Madonna's awakening to the crisis in Malawi — an impoverished African nation where one million children are orphaned by AIDS — had many consequences.
She adopted one of those orphans, her 3-year-old son David. She is building a school there.
And she has told Malawi's harrowing story in her documentary, "I Am Because We Are." With an audience thus far limited to isolated theater screenings, it will be screened for everyone with its TV premiere on Sundance Channel at 9 p.m. ET Monday, which is World AIDS Day.
The feature-length film was written, produced and narrated by Madonna (directed by Nathan Rissman). It consults experts including President Bill Clinton and Archbishop Desmond Tutu.
But the film's real power is its images, which are often dismaying but, here and there, reflect hope and a remarkable will to survive.
"I had many goals," said Madonna during a phone conversation from her Manhattan home a few days ago. "I did get to a point where I thought, 'I'm being overambitious, I'm trying to say too much, I'll never accomplish it.' But I feel proud of the fact that I did get to make all my points."
Among her points: an insistence that any crisis comes with solutions, however hard-won and piecemeal.
The film offers its audience a menu of constructive responses.
"If all you can do is live life in YOUR world in a way that shows you are responsible for the people around you, that's a course of action," said Madonna. "People can be of service in large ways and small."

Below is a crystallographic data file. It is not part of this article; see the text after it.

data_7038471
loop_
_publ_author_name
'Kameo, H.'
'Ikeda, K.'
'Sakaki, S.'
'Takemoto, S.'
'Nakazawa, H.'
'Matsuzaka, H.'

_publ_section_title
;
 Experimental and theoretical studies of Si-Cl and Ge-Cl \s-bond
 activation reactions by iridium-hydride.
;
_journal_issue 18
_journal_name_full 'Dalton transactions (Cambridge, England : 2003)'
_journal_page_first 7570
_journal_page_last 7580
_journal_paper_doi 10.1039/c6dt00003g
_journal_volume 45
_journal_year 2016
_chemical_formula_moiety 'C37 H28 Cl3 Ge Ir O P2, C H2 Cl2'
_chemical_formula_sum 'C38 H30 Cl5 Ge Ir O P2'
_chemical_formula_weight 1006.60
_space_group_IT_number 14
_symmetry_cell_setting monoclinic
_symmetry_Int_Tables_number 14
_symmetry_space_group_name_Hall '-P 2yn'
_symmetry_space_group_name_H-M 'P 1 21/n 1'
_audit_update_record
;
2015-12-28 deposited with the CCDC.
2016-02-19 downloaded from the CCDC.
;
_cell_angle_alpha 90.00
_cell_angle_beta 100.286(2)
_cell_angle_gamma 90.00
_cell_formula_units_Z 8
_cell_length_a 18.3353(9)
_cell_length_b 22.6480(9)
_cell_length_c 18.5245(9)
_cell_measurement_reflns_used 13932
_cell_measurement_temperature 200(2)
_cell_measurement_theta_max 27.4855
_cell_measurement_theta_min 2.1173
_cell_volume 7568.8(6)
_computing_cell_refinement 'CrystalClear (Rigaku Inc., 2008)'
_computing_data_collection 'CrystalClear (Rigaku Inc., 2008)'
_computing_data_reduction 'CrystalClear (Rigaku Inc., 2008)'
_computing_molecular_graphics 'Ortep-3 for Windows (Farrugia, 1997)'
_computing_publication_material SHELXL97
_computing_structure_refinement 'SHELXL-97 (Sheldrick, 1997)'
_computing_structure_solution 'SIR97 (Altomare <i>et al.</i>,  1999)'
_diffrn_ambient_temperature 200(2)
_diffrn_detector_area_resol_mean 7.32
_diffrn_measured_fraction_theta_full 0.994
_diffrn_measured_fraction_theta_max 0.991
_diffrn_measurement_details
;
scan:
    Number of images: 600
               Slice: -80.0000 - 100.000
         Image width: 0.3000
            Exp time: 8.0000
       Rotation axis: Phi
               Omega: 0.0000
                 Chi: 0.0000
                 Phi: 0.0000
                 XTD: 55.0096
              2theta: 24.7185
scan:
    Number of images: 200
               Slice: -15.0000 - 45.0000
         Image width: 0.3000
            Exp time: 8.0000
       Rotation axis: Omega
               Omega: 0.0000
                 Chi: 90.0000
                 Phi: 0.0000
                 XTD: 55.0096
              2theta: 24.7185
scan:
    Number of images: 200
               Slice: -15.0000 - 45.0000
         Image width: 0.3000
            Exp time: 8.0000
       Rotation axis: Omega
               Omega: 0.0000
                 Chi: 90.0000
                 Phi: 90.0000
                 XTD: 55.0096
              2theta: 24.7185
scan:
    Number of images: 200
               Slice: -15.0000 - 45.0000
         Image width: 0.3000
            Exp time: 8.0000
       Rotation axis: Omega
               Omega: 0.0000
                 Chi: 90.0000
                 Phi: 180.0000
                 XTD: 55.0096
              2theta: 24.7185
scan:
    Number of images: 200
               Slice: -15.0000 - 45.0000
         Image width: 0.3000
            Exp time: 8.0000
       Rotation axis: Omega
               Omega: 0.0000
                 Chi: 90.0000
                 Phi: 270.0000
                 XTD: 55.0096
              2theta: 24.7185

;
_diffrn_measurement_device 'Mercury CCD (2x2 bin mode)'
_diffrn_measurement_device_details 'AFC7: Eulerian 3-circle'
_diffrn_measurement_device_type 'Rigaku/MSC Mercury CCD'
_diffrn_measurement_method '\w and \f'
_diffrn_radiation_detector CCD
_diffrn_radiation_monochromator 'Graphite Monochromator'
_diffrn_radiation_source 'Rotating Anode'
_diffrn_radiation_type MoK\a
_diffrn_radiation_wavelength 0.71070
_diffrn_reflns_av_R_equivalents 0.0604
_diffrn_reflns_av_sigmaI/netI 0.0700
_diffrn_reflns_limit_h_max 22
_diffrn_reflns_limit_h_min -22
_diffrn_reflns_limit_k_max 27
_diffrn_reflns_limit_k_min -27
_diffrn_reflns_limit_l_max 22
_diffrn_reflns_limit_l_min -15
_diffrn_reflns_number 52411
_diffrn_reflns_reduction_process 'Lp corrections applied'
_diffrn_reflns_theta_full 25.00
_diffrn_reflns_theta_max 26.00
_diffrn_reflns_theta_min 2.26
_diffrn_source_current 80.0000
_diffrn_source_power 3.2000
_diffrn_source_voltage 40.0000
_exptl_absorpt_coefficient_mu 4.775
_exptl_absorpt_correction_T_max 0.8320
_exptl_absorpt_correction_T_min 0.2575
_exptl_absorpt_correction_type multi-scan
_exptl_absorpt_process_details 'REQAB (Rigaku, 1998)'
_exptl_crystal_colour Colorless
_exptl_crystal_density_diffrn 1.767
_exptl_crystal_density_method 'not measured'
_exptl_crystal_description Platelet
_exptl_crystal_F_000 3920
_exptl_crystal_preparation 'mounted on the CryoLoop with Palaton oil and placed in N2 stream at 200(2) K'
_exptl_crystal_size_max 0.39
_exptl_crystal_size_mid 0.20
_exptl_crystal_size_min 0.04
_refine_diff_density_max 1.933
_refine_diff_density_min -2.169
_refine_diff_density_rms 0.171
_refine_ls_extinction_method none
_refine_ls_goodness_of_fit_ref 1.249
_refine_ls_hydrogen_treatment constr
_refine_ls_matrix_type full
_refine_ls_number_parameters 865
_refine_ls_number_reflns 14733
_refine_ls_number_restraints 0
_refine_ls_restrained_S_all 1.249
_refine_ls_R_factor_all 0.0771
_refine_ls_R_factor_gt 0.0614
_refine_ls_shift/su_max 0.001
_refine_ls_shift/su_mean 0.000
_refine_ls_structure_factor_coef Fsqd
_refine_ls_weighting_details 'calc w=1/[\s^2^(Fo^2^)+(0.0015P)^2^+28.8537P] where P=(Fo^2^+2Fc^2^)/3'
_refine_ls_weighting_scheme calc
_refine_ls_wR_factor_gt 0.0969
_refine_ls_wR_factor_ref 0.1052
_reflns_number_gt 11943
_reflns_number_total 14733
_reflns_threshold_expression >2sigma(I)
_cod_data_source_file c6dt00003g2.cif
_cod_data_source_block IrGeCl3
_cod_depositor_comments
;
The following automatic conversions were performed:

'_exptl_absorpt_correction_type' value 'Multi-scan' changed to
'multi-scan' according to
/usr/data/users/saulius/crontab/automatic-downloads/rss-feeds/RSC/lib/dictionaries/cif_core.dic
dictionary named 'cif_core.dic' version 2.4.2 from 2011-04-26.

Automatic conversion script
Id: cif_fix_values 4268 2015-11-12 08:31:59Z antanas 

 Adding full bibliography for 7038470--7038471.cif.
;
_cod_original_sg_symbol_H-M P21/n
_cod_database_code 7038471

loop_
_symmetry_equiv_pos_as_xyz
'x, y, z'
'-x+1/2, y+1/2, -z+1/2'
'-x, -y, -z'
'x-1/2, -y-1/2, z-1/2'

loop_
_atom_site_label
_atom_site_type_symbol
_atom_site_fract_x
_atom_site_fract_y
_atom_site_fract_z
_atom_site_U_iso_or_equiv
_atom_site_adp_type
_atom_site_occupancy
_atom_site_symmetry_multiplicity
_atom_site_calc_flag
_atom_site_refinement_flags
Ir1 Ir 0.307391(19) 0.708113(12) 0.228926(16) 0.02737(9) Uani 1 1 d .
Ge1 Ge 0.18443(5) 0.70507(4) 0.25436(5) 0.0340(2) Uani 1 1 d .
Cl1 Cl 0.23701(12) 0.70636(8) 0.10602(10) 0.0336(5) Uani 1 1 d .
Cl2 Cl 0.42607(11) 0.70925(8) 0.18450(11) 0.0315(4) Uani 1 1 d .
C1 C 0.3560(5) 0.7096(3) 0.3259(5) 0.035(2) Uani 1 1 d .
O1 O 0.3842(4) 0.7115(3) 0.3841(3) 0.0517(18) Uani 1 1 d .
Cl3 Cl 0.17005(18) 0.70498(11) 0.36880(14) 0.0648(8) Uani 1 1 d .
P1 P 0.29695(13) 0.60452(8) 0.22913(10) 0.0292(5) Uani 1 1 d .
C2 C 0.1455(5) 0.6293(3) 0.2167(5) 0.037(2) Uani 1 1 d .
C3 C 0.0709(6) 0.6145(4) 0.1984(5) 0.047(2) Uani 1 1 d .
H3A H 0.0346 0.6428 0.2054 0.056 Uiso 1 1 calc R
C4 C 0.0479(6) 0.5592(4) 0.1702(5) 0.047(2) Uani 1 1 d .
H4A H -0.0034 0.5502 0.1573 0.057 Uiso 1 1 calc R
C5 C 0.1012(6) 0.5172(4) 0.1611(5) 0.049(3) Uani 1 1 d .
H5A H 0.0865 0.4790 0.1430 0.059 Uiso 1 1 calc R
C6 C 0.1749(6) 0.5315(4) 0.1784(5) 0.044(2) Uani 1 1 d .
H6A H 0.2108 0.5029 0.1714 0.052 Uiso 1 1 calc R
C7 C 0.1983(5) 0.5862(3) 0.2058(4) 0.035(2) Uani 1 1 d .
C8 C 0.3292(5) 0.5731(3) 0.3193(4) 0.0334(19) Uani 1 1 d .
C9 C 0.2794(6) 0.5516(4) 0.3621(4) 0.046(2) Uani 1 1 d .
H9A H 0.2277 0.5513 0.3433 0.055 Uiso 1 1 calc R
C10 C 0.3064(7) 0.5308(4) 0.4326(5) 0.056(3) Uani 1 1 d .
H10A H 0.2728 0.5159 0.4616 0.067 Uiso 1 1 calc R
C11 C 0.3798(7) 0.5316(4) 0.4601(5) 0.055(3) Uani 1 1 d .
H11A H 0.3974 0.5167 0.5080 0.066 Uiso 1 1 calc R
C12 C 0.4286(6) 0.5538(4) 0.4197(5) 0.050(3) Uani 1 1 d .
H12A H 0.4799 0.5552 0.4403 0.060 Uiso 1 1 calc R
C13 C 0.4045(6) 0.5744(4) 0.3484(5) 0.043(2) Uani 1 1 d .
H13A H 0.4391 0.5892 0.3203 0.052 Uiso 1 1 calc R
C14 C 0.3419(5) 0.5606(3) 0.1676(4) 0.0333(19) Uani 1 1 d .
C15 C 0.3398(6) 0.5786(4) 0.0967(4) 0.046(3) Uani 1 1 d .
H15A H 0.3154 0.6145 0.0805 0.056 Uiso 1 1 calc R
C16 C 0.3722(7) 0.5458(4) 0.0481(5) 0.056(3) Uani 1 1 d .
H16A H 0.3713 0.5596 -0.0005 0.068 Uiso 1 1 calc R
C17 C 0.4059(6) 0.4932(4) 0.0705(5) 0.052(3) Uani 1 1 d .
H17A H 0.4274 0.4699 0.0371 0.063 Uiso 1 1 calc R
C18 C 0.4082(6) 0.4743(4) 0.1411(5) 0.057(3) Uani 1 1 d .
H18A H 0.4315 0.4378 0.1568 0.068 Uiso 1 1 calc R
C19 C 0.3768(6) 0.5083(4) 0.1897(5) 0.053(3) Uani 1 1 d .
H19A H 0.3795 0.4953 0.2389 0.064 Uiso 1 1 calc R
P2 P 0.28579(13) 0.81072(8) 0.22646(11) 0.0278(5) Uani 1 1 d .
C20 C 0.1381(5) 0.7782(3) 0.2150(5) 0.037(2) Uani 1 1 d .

The first wide exposure of "I Am Because We Are" may be coming at a propitious time, which befits the pop superstar who made it, with her knack for anticipating and identifying cultural trends.
On the eve of a new presidential administration, Americans seem set on a more idealistic path, however alarmed they may be by economic threats along the way.
"People really are going, 'Wow! I can no longer ignore what's going on around me.' There are changes in the air," she said.
Though on a brief New York break from her concert tour, Madonna said the day's long to-do list called for this AP interview to be followed by interviews she would be conducting herself: with prospective head mistresses for the girls school she is building in Malawi.
"We're all going there together at the end of March," she said, referring to David, 8-year-old son Rocco and 12-year-old daughter Lourdes.
"I'm very involved in a lot of things that are going on there," she said, and as she makes return visits with her kids, she wants them to gather insights into the plight of the world's underprivileged. "And David's always going to understand where he came from, and what his life could have been like."
Meanwhile, she hopes her film can spread the message to millions more.
"It has an impact on the people who see it," she declared. "The more people, the bigger the impact."